In our last newsletter, the fall edition of Tuning In, our front-page article featured the buzz over media consolidation. Last fall, the Federal Communications Commission voted to give media conglomerates an enormous amount of power. Under the new rules of media ownership, the FCC said, one company can own up to three television stations, eight radio stations, the major newspaper and the cable system, all in the same city. Congressmen began to clamor, some supporting the ruling, others vowing to draw up legislation against the consolidation and possible reduction of diversity. At this point, the FCC ruling has been put on hold by a federal appeals court and is being debated on Capitol Hill.

But the FCC continues to be at the center of a storm, one equally disturbing, namely, the FCC’s lack of action in the enforcement of federal laws that make it illegal to broadcast obscene and indecent programming. In the wake of Janet Jackson’s infamous halftime performance at the Super Bowl, both the Senate and House became a beehive of activity holding hearings and accusing the FCC of not doing its job to protect listeners and viewers from indecent programming. Last year, according to Representative Tom Osborne (R-NE), the FCC received 240,000 complaints, upon which only three citations were issued. It should also be noted that the FCC has never made a move to suspend a broadcast license.

Yet, it has the authority not only to suspend, but also revoke a station’s license, impose heavy fines, place conditions on the renewal of a broadcast license or issue a warning for the broadcast of obscene or indecent material. Federal law states: obscene speech, and material determined to be obscene based on “contemporary community standards,” and, lacking in literary, artistic, political or scientific value, is not protected by the First Amendment.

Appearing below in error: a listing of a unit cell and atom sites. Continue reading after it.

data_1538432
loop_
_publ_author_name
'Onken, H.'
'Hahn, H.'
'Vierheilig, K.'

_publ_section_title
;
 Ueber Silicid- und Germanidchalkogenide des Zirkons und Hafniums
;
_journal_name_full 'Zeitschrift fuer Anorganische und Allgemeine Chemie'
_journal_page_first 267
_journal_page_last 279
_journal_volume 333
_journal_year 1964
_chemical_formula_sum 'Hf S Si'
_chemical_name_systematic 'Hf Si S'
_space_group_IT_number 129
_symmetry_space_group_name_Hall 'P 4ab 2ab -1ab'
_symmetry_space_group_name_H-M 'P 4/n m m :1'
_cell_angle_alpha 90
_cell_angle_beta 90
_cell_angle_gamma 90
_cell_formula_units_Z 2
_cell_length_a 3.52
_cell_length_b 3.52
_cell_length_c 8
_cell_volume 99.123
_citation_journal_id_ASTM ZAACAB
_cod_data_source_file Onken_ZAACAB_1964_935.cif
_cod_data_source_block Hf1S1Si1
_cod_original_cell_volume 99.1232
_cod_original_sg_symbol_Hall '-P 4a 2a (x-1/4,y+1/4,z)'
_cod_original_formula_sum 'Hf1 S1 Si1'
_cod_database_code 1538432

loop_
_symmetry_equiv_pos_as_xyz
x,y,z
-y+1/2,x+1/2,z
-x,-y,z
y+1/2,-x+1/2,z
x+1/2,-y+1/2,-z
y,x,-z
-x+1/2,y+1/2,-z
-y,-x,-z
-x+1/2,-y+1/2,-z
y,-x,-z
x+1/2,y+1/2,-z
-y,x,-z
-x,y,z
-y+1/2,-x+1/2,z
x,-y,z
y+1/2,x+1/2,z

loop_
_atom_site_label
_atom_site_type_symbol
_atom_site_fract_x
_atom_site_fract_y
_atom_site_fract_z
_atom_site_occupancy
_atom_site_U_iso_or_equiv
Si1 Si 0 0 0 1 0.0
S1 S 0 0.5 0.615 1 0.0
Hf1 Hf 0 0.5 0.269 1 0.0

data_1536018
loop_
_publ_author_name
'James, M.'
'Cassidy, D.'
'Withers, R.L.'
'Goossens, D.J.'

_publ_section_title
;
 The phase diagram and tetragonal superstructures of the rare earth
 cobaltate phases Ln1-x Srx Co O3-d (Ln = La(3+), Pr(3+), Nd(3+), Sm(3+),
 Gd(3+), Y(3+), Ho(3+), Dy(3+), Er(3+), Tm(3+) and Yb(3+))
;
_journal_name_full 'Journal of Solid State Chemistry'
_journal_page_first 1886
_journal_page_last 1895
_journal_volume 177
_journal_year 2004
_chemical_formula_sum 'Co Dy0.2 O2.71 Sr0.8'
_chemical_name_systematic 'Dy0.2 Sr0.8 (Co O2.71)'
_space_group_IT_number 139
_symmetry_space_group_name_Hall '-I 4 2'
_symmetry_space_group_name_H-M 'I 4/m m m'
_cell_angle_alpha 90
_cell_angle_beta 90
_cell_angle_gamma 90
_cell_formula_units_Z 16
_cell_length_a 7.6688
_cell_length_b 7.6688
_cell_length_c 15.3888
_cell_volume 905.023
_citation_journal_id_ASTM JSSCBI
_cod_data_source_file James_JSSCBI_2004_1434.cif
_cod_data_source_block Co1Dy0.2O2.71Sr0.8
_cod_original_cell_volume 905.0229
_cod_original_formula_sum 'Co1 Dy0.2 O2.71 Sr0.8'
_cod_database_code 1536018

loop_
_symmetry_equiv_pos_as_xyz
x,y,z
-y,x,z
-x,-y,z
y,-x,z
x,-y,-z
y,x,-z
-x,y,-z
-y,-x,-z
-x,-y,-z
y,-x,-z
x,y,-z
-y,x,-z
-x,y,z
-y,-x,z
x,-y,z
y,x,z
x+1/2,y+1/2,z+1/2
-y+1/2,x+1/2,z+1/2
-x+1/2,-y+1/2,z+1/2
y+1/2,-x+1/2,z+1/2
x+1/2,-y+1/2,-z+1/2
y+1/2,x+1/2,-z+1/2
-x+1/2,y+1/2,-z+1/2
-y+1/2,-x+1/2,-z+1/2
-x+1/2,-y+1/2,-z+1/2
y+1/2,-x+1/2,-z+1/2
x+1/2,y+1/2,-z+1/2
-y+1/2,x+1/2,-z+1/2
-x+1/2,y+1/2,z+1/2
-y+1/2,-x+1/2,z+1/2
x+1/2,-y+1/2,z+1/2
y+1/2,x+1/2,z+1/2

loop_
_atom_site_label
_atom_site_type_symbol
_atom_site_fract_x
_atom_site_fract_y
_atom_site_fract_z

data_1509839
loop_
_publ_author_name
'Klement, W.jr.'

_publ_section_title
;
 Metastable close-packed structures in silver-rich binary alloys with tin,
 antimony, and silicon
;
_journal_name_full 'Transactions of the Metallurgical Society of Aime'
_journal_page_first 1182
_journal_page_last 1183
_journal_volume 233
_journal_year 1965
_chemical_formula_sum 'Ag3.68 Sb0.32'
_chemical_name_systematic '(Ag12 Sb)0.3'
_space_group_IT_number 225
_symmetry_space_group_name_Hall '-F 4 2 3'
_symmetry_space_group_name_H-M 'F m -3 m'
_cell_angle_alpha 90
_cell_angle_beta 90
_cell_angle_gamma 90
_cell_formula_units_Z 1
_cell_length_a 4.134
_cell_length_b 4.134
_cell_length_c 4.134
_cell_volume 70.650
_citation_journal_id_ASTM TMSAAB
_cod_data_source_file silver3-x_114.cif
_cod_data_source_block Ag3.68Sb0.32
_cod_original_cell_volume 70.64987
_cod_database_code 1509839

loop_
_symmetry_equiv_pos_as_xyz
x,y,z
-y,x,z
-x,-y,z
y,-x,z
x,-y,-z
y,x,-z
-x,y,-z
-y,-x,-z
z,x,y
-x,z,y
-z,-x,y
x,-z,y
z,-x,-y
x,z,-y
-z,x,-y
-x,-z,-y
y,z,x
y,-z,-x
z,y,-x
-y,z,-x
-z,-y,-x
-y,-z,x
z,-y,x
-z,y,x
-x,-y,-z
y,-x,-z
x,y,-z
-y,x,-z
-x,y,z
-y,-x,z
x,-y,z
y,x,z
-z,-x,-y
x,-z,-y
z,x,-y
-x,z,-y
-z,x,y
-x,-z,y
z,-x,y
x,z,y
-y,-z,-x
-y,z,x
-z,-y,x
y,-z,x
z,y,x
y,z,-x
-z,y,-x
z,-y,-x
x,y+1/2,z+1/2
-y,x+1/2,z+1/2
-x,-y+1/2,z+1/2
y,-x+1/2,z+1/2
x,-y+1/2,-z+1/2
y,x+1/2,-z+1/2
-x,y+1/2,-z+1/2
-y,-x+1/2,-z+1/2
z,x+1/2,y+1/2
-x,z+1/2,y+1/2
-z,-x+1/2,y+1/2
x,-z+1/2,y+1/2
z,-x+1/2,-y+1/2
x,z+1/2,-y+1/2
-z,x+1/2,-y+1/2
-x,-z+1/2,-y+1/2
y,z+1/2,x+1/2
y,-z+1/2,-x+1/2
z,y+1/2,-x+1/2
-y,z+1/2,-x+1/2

So according to this standard, the disrobing of Janet Jackson is against the law, much of the obscenity spouted by shock jocks is against the law, and so is any of their indecent material containing sexual or excretory references heard over the airwaves. According to a Gallup Poll taken after the Super Bowl, 75 percent of the Americans asked, say “a serious effort” has to be made to significantly reduce the amount of toxic entertainment on television and radio. In response, the once sleepy FCC has sprung into action. The result: ”

  • DJ Todd Clem, known as Bubba the Love Sponge, has been fired and his boss, Clear Channel, the largest radio chain in the country, is facing a $715,000 fine for the obscene material on the Bubba broadcasts
  • Clear Channel has also suspended DJ Howard Stern for using sexually explicit language and graphically discussing a pornographic videotape and took his show off the air in six cities
  • Emmis Communications owes the FCC $28,000 in indecency fines for material broadcast on Mancow’s Morning Madhouse
  • Infinity, Emmis and Clear Channel are adopting a zero tolerance policy on indecency
  • Legislation is being introduced to increase fines against broadcasters tenfold, from $27,000 to $270,000 for each incident of indecency, with a maximum penalty of $3 million
  • Language is being drafted to clean up all on-air vocabulary – the list includes eight specific, unpardonable words; and,
  • Lawmakers are mulling over an amendment that would require revoking a broadcast license after three indecency violations

So, how does all this affect public relations professionals? Our job is to protect our clients from embarrassing situations and uncomfortable interviews. To be successful, we must pay attention to the way hosts, reporters and DJ’s handle interviews and news items. To do this, professionals must have a working knowledge of the shows we are booking and the type of guests producers are looking for to fit their formats. The Internet can be a great help – the audio from many shows is streamed on radio station websites, so with just a little effort we can gain a lot of knowledge and preserve both client and agency credibility and integrity.


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